Pieces of history are stashed in a wooden crate in Dan Maxey's "toy box,” a storage building behind Maxey's Cycles. Surrounded by dusty vintage motorcycles and dirt bikes, in a dark corner, lies a Honda Dream motorcycle — manufactured in 1965, brand new, still in the packing crate. Honda shipped 50 of the motorcycles to Maxey's dad, Jim Maxey, in 1965 and for some reason, the elder Maxey requested the last one to be left in the crate. Dan Maxey, who started polishing motorcycles for his dad at about 9 years old and now owns the business, said their plan was to give away the Dream at an open house, or an anniversary celebration. It never happened. Jim Maxey died in 2005, leaving the fate of the motorcycle in Dan Maxey's hands. He's passing it on, too, to his son, Tony Maxey, sales manager for Maxey's Cycles.
This Dream's historyHonda debuted the 305cc Dream motorcycle in the U.S. in 1959 to a tough market; only 19 units were sold in its first year, according to Honda. But Honda motorcycles gained popularity with bikers who wanted a cleaner image than the Harley Davidson riders, Maxey said. That 1965 shipment of Honda Dream motorcycles gave Jim Maxey the income he needed to sustain his business through the years. He purchased the bikes from Honda for $250 a piece, and sold all but the last one with a $500 price tag. "It made our business. If it wasn't for the 305 Dream, we wouldn't be here today,” Dan Maxey said. Jim Maxey invested the money he made from those sales in property, some of which the company still owns today, Dan Maxey said. They also expanded to three dealerships. When Penn Square Bank collapsed in 1982, Maxey's business survived by consolidating the three dealerships into one. The location on Route 66 was chosen because it was the heart of the business; it is still there today.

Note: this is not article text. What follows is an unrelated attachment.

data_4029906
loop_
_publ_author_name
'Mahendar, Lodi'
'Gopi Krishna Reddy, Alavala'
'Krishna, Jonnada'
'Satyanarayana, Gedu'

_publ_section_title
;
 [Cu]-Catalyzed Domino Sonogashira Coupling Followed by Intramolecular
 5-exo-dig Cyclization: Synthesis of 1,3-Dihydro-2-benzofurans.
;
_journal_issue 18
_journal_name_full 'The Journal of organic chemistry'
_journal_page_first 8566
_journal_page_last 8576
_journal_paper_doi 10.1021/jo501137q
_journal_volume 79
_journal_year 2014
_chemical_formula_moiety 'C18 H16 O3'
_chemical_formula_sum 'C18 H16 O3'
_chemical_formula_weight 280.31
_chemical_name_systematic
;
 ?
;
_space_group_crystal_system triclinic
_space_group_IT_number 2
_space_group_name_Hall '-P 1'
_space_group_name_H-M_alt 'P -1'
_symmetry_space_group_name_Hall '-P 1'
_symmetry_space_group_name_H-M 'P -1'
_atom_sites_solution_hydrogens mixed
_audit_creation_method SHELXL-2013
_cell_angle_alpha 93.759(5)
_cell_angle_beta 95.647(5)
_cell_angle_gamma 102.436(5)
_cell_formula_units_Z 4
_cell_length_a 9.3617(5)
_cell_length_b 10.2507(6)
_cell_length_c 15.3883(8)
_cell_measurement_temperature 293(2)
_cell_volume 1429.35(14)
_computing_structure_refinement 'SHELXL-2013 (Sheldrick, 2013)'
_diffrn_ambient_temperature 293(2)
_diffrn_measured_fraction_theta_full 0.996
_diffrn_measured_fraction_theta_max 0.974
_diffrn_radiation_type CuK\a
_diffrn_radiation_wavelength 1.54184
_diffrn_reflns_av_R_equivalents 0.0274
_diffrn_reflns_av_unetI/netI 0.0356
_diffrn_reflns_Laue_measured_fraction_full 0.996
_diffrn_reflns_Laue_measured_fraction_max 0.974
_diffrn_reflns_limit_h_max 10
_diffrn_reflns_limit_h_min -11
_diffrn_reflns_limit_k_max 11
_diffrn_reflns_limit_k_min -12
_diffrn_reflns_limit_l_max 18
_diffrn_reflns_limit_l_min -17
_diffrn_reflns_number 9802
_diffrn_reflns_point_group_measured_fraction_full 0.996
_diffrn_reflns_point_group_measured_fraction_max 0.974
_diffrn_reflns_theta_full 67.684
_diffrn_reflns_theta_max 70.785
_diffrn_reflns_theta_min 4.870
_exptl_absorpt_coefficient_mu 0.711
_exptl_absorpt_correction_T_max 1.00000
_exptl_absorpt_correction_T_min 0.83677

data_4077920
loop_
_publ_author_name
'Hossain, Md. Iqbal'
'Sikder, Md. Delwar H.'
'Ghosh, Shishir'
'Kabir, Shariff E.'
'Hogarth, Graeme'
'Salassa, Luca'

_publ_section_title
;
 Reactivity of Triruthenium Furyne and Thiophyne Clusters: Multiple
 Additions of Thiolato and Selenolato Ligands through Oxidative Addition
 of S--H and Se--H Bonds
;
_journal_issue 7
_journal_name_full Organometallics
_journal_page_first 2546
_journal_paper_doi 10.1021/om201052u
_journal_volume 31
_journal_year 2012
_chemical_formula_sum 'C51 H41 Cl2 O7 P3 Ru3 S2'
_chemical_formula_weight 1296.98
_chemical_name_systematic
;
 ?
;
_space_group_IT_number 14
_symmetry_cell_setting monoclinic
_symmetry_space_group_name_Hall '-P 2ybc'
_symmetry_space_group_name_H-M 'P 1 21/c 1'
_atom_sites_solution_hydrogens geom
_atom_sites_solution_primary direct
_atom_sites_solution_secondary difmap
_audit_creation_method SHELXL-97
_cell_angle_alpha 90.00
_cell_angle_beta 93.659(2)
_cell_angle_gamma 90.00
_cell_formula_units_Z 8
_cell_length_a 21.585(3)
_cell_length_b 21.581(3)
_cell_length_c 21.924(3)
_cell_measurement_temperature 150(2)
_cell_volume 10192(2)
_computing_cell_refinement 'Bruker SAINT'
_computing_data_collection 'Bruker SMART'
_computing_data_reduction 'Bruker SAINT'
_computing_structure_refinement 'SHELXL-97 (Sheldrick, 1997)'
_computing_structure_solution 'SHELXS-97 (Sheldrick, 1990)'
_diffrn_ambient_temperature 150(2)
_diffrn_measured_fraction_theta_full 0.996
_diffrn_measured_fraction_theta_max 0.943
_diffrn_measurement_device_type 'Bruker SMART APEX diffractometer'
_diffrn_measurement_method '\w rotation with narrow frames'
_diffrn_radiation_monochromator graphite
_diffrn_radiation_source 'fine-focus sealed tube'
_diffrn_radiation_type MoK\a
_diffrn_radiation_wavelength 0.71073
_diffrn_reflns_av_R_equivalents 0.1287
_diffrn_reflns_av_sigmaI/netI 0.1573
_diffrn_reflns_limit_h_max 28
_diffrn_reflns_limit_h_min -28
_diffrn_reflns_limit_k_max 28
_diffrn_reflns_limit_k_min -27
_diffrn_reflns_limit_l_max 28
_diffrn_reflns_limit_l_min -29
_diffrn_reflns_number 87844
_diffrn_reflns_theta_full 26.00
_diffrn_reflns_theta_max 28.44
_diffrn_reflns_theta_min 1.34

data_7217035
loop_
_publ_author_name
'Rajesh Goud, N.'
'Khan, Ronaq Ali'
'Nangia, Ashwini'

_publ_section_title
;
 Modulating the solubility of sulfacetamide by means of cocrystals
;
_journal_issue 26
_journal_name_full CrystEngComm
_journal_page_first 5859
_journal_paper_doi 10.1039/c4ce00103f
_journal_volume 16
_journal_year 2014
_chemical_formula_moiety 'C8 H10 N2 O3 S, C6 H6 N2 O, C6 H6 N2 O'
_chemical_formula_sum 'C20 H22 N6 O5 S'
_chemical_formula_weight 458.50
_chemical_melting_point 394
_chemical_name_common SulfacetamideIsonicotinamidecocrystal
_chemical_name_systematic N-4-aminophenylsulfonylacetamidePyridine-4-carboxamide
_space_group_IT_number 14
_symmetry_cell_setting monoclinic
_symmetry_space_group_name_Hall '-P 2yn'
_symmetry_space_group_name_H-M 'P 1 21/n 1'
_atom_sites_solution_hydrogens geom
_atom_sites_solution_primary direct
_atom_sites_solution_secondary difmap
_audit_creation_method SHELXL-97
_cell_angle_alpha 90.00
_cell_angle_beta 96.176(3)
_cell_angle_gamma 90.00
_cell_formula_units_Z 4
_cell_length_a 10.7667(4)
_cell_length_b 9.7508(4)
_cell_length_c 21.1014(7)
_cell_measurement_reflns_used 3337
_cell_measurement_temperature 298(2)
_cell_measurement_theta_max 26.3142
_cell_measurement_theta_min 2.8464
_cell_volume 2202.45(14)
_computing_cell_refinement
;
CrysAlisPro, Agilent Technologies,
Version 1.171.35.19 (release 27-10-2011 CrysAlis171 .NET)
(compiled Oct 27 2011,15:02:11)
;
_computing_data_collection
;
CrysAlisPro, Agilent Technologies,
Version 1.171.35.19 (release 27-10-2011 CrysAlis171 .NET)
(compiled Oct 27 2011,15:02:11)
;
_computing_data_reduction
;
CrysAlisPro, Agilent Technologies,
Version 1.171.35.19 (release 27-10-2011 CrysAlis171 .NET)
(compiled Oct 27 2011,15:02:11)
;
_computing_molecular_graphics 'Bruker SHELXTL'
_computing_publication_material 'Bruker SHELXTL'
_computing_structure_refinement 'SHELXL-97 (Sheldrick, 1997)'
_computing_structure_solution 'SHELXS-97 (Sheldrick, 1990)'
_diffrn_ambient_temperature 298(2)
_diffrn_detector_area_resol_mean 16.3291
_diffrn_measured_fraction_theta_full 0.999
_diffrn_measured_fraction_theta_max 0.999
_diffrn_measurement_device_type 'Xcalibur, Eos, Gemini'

Still in the boxDan Maxey has collected dozens of motorcycles over the years, often taking classics as trade-ins on new bikes. He's never had the heart to unpack the Dream. "You'd almost have to put it together for it to be worth something,” he said. "But then you'd lose the novelty of it.” On occasion, he'd move it into the showroom, crate and all, just to see customer's reactions. Most walk on by, but true enthusiasts will wonder and ask: what's in the crate? He's never really considered selling it, but says it's probably worth $10,000 to $15,000, maybe more. "I don't think it's for sale,” he said. "But it could be bought.”
Dan Maxey, owner of Maxey's Honda in Oklahoma City, is pictured in his store. By Jaconna Aguirre, THE OKLAHOMAN